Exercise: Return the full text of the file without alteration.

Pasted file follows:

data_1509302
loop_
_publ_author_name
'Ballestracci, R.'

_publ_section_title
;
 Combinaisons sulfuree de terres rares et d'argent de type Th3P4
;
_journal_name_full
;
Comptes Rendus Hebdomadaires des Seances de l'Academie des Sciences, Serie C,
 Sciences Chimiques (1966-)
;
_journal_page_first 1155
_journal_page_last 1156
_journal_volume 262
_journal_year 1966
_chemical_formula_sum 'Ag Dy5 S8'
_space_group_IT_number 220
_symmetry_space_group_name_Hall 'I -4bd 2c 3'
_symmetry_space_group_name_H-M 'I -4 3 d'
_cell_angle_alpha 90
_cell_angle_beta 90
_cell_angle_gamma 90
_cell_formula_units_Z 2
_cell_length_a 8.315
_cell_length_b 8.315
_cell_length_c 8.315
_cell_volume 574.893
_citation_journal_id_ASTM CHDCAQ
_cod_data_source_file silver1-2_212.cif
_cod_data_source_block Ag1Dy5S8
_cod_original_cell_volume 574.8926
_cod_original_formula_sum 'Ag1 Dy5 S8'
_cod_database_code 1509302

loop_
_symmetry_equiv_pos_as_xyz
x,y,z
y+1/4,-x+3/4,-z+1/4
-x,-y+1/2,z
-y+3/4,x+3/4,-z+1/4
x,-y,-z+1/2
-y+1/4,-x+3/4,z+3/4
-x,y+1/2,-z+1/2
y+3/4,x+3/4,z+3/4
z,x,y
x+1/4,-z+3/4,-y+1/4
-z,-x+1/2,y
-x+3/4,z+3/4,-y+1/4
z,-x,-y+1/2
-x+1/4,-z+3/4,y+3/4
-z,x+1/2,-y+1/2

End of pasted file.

data_1509302
loop_
_publ_author_name
'Ballestracci, R.'

_publ_section_title
;
 Combinaisons sulfuree de terres rares et d'argent de type Th3P4
;
_journal_name_full
;
Comptes Rendus Hebdomadaires des Seances de l'Academie des Sciences, Serie C,
 Sciences Chimiques (1966-)
;
_journal_page_first 1155
_journal_page_last 1156
_journal_volume 262
_journal_year 1966
_chemical_formula_sum 'Ag Dy5 S8'
_space_group_IT_number 220
_symmetry_space_group_name_Hall 'I -4bd 2c 3'
_symmetry_space_group_name_H-M 'I -4 3 d'
_cell_angle_alpha 90
_cell_angle_beta 90
_cell_angle_gamma 90
_cell_formula_units_Z 2
_cell_length_a 8.315
_cell_length_b 8.315
_cell_length_c 8.315
_cell_volume 574.893
_citation_journal_id_ASTM CHDCAQ
_cod_data_source_file silver1-2_212.cif
_cod_data_source_block Ag1Dy5S8
_cod_original_cell_volume 574.8926
_cod_original_formula_sum 'Ag1 Dy5 S8'
_cod_database_code 1509302

loop_
_symmetry_equiv_pos_as_xyz
x,y,z
y+1/4,-x+3/4,-z+1/4
-x,-y+1/2,z
-y+3/4,x+3/4,-z+1/4
x,-y,-z+1/2
-y+1/4,-x+3/4,z+3/4
-x,y+1/2,-z+1/2
y+3/4,x+3/4,z+3/4
z,x,y
x+1/4,-z+3/4,-y+1/4
-z,-x+1/2,y
-x+3/4,z+3/4,-y+1/4
z,-x,-y+1/2
-x+1/4,-z+3/4,y+3/4
-z,x+1/2,-y+1/2